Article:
Results

After a review of literature published from 2006-2015, five themes emerged: 1) Unification of western psychological models with Islamic beliefs and practices; 2) Research on historical accounts of Islamic Psychology and its rebirth in the modern era; 3) Development of theoretical models and frameworks within Islamic Psychology; 4) Development of interventions and techniques within Islamic psychology; and 5) Development of assessment tools and scales normed for use with Muslims. The themes are outlined and critically discussed below with the studies found within each research area, as well as corresponding tables for each theme and their constituent studies.

Theme 1: Unification of Western psychological models with Islamic beliefs and practices

In a Christian history, the term “psychology” originally referred to a branch of pneumatology, the science of spiritual beings and substances (vande Kemp, 1982). Therefore, a natural connection between the material mind and spiritual self in reference to the word’s history may follow. Both religion and psychological science describe the inherent nature of human behavior, thinking, functioning, emotional distress, and coping, albeit conceptualized differently. Thus, it is not unusual to see the trend of the incorporation of spirituality/religion into mainstream psychology by many Muslim theorists and philosophers. However, due to the remnant effects of colonialism and the recent void of scientific inquiries into human behavior as a science in the Muslim world, at times many such theorists are prone to disregarding the incompatible underlying theological presuppositions between Eurocentric perspectives on human nature and the Islamic religion and Muslim philosophies. For example, where Freudian concepts of id, ego, and superego have been compared with the Qur’anic concepts related to the nafs, the conflict between Freud’s belief in the inherent evil nature of human beings and the Islamic belief of the primordial goodness of humans has often been ignored. Additionally, more explicitly incompatible concepts such as Freud’s primacy of human motivation resting on sexual drives and the Oedipus complex have been deleted.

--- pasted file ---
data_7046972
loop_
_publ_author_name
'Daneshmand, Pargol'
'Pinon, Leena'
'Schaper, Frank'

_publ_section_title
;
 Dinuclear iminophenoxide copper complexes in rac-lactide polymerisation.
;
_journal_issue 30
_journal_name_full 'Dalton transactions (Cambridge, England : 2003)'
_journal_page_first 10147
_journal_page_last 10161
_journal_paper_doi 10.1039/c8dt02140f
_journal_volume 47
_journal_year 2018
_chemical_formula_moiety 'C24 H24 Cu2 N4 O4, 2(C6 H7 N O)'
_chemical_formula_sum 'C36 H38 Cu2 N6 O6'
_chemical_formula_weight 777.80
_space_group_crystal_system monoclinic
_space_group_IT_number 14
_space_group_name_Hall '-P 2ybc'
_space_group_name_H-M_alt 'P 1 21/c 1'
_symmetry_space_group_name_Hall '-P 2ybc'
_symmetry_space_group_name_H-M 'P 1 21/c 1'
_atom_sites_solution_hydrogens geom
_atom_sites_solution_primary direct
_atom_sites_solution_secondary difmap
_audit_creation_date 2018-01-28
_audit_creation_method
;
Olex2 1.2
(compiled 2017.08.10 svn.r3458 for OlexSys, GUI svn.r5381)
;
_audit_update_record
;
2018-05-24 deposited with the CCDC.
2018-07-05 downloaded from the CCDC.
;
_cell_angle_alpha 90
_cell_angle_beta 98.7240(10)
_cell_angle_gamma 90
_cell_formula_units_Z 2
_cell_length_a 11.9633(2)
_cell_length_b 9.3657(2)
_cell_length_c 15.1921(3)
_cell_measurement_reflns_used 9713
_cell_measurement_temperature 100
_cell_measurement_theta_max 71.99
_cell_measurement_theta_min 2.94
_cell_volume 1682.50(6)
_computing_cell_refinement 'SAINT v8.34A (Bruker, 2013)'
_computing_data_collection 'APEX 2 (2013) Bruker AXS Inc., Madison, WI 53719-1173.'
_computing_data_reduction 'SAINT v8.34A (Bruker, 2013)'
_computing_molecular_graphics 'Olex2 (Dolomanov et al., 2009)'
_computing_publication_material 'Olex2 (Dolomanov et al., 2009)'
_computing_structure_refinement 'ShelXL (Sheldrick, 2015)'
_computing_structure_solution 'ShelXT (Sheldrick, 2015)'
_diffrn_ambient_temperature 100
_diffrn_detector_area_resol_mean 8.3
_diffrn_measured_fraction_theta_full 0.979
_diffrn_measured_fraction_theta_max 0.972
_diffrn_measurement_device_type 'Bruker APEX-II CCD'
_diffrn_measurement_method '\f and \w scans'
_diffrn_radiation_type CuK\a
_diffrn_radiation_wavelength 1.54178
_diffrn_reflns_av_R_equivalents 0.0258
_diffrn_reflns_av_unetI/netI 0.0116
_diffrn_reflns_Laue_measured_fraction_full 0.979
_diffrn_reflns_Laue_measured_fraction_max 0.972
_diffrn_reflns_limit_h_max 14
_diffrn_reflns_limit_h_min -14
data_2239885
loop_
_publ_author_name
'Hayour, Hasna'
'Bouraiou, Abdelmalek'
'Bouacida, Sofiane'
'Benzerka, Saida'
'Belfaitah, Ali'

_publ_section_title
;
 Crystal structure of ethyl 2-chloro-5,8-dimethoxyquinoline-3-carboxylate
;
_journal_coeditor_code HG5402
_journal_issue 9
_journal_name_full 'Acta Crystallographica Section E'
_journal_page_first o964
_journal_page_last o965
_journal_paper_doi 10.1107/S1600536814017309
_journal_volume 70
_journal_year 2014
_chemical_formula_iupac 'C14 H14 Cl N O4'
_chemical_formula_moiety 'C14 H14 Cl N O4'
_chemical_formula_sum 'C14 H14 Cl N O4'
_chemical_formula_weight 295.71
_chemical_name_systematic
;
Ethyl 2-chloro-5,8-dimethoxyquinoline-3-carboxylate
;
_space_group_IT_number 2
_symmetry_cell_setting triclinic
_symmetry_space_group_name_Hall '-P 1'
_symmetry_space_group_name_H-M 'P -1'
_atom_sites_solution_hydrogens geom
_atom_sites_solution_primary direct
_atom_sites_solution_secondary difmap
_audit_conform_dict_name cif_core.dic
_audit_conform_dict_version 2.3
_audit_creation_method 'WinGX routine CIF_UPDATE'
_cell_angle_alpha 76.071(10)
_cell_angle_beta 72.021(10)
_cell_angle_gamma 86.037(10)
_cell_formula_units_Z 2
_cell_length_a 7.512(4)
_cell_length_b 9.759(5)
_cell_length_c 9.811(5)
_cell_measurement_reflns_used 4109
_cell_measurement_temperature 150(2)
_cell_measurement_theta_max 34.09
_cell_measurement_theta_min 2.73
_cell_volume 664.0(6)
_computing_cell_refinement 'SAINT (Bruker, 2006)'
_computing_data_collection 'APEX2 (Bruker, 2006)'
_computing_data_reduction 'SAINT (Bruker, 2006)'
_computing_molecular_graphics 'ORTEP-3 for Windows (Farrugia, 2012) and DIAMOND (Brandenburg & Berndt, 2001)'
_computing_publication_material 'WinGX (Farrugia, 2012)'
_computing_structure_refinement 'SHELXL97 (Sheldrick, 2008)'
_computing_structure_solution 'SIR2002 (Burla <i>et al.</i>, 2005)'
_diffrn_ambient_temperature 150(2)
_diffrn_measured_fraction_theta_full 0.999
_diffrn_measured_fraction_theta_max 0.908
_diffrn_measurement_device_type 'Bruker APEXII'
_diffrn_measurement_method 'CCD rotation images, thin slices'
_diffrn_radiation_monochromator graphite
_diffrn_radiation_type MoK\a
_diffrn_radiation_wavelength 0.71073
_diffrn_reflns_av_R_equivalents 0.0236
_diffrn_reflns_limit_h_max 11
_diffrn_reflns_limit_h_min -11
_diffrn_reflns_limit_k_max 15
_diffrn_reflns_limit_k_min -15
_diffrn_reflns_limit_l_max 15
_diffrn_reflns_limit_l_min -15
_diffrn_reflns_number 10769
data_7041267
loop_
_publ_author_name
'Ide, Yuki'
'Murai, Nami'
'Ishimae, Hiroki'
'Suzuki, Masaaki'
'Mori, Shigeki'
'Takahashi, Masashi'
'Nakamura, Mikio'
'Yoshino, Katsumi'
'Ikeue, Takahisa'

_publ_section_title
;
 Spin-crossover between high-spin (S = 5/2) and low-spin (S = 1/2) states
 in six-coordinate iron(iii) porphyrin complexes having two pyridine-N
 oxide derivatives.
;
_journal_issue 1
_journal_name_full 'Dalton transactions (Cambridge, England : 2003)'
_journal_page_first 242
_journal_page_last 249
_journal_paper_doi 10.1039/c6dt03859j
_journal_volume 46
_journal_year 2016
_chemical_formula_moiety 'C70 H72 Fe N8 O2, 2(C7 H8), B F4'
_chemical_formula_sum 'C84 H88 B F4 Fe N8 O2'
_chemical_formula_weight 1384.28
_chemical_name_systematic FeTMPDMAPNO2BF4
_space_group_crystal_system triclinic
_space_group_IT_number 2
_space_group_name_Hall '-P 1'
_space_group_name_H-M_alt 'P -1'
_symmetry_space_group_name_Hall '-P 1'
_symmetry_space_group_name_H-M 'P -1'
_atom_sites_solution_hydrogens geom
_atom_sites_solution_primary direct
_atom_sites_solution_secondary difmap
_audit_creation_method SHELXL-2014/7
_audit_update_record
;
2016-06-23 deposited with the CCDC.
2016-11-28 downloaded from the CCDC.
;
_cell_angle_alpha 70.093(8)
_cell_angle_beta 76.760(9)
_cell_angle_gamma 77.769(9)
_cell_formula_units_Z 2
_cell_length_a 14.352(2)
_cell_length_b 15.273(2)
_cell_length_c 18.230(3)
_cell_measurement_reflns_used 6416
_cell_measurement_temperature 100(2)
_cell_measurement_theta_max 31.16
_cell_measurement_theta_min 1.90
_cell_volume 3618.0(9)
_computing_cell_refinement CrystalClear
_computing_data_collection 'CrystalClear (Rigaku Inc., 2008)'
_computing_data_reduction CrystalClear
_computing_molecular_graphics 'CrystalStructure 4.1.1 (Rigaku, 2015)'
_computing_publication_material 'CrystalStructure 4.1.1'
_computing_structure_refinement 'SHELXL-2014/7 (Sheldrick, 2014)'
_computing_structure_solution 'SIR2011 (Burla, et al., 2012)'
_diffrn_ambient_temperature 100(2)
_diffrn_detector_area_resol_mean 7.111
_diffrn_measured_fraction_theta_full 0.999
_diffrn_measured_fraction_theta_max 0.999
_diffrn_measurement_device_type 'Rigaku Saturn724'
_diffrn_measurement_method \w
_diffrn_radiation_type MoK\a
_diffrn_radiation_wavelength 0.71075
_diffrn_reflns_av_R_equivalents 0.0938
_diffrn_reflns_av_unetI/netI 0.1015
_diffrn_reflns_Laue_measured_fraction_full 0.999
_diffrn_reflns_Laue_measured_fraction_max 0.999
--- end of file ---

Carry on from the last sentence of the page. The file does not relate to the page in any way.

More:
Acceptance of Western psychological models as Islamic. In some cases, researchers have hypothesized the possibility of Freud or Jung being influenced by the Qur’an or other religious texts (Abu-Raiya, 2014), attempting to lend further credibility to a western theory having little relation to Islamic thought. While this may not indicate a strong alignment with earlier iterations of psychotherapy, several authors have shown how Islamic beliefs are in fact in line with the theoretical underpinnings of more recent psychological models such as Cognitive Behavioral Therapy (CBT).